Published Online:

Colorado, Arizona Lawmakers Reject Open-Enrollment Bills

Article Tools
  • PrintPrinter-Friendly
  • EmailEmail Article
  • ReprintReprints
  • CommentsComments

Lawmakers in Colorado and Arizona have rejected legislation that would have allowed students to enroll in any school district in their state.

In Colorado, the House voted 38 to 26 on March 30 against an open-enrollment bill sponsored by Representative Jeanne Faatz of Denver. It was similar to a measure rejected during last year's session.

Districts would not have been required to accept transfer students under the measure. Students eligible for free or reduced-price school lunches would have received free transportation, and students at risk of dropping out would have been given preference in districts with limited numbers of open spaces.

A bill still pending in the Senate would require schools seeking waivers from state regulations for restructuring projects to adopt open-enrollment policies.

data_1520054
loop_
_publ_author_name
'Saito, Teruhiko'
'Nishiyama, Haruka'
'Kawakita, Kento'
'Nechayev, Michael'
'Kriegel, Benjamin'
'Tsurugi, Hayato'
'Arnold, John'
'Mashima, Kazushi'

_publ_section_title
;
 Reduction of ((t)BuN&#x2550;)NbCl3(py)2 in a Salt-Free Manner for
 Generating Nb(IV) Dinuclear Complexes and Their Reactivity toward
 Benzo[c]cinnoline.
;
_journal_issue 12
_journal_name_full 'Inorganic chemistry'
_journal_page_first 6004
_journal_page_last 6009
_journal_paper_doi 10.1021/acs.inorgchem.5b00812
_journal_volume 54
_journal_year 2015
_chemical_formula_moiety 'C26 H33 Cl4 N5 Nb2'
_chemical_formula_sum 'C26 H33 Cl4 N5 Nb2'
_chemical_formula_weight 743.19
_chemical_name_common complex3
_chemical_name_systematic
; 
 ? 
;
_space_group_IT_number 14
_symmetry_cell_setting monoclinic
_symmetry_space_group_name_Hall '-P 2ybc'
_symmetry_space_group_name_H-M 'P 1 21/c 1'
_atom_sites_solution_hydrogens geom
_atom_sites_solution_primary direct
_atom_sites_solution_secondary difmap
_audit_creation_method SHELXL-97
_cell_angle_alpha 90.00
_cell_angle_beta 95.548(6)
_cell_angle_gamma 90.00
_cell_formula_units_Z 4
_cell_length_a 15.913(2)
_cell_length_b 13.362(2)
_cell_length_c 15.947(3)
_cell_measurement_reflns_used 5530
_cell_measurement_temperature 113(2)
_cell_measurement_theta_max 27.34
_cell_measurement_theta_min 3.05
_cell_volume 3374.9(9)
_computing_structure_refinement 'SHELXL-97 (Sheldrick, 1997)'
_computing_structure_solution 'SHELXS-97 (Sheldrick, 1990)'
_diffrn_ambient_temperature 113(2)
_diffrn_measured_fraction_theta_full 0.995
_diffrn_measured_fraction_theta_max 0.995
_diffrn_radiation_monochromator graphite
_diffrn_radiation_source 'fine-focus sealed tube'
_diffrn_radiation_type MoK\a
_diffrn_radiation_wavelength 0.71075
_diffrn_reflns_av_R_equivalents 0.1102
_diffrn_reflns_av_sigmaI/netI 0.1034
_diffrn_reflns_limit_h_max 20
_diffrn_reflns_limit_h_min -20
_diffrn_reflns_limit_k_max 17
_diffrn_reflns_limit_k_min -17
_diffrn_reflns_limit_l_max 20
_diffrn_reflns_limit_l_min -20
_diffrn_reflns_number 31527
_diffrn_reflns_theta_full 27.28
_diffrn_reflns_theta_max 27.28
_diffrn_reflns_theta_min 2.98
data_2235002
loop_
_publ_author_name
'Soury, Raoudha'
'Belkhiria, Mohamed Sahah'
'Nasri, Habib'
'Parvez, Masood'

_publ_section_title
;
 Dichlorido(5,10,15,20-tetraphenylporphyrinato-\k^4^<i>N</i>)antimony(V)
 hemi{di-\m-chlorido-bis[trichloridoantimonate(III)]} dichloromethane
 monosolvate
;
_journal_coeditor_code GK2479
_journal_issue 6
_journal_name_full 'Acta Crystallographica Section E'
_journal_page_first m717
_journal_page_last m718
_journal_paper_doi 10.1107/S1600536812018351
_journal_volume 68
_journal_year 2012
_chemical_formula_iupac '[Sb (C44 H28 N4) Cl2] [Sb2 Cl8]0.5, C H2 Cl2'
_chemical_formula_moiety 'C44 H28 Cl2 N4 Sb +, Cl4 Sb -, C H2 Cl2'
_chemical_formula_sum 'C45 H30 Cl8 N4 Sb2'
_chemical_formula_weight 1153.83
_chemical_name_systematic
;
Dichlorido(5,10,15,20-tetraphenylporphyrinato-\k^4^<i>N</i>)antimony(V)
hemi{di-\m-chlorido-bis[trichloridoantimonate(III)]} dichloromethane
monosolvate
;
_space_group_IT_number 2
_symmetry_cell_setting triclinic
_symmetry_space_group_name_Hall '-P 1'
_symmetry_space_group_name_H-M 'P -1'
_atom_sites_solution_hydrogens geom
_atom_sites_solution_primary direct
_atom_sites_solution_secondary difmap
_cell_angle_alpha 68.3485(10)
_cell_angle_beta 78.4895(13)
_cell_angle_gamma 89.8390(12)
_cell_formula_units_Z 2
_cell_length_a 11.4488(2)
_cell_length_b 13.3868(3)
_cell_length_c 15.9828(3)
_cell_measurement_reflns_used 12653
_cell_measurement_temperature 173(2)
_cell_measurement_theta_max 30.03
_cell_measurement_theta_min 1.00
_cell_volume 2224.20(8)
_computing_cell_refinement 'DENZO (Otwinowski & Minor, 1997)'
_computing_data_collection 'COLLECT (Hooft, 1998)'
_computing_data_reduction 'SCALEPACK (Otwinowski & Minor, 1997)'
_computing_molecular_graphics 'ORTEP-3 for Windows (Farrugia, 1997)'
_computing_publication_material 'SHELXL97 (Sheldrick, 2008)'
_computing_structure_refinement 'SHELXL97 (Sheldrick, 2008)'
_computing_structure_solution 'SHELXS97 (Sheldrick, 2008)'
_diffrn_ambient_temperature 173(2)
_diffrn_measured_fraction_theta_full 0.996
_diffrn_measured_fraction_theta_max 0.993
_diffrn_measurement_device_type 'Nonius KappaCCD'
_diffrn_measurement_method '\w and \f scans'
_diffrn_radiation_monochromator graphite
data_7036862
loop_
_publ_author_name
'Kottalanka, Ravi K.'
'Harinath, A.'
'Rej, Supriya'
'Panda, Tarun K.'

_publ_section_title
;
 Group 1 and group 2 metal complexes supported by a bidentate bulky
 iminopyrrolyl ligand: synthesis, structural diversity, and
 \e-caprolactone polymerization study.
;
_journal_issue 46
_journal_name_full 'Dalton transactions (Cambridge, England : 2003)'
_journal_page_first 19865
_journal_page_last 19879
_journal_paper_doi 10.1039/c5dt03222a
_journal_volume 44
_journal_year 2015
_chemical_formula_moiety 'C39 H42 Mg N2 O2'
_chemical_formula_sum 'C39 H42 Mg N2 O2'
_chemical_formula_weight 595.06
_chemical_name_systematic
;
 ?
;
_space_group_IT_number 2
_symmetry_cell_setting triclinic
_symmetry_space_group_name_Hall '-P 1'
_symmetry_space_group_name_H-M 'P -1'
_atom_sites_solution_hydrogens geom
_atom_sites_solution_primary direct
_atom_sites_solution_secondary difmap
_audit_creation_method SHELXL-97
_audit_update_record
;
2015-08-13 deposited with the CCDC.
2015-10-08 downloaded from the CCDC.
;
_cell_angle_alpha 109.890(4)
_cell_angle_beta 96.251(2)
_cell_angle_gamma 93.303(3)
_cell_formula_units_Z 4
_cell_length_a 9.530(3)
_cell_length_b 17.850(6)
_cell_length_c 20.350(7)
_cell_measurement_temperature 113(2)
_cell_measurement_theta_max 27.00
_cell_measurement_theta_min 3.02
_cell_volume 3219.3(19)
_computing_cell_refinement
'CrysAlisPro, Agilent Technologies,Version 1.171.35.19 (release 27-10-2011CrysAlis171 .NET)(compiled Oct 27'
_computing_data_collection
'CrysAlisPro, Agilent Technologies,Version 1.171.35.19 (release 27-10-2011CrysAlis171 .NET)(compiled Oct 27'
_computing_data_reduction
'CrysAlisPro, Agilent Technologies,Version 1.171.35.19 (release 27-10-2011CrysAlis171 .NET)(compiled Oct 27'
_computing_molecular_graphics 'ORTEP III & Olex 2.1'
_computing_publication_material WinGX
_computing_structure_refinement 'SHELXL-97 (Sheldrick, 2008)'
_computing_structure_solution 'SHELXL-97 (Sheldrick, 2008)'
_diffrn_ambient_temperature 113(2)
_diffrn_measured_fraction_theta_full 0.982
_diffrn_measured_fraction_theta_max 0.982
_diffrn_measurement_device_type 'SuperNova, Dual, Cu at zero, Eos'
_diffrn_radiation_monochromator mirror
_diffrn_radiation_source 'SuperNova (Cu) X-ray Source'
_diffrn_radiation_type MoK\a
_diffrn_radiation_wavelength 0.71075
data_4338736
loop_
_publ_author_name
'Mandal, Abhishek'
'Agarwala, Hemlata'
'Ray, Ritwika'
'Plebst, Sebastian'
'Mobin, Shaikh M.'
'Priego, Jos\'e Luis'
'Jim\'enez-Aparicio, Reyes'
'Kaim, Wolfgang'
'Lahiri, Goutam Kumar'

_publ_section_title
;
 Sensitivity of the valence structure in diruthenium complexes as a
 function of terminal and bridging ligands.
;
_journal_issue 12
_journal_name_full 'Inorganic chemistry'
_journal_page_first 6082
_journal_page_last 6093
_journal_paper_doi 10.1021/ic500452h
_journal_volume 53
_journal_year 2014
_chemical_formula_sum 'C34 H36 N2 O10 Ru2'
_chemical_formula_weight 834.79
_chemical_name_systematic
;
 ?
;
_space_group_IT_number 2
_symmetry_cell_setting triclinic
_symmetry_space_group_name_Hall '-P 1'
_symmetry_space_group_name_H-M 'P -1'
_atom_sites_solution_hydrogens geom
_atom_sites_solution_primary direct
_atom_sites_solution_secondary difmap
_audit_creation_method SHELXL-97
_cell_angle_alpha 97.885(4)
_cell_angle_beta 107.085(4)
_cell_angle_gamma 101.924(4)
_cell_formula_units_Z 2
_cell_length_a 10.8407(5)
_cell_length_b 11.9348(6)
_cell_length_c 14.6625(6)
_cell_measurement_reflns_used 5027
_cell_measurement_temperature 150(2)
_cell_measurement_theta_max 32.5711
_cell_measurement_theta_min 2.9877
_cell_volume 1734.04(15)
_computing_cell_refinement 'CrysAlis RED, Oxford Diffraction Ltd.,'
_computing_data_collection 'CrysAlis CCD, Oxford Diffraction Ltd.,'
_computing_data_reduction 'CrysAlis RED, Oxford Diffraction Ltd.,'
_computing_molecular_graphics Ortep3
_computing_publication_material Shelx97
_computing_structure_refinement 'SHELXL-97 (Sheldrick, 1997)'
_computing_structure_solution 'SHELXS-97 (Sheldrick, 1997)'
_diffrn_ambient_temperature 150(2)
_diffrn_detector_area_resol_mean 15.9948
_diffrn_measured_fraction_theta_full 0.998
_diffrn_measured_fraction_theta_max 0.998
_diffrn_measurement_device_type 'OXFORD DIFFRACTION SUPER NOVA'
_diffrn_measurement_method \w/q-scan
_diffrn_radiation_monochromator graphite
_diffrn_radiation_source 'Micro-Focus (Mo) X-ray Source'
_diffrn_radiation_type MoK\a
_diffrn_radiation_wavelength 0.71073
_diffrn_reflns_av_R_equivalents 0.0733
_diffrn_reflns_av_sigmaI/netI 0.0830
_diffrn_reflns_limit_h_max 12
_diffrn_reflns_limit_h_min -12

Arizona's House education committee, meanwhile, has rejected a Senate-approved open-enrollment bill. That measure included provisions designed to maintain racial balance in schools. A similar bill died in the legislature last year.

And in a related development, the Minnesota House has passed a bill addressing some of the logistical problems that have surfaced during implementation of the state's ground-breaking open-enrollment law.

The bill would require students to make a final choice of a district by Feb. 15. Transfer students would have to agree to remain in their new school for at least one year.

The bill also restricts the athletic eligibility of most transferring students, and requires them to meet with a school counselor before making their choices.--mw, ef, & ws

Web Only

You must be logged in to leave a comment. Login | Register
Ground Rules for Posting
We encourage lively debate, but please be respectful of others. Profanity and personal attacks are prohibited. By commenting, you are agreeing to abide by our user agreement.
All comments are public.

Back to Top Back to Top

Most Popular Stories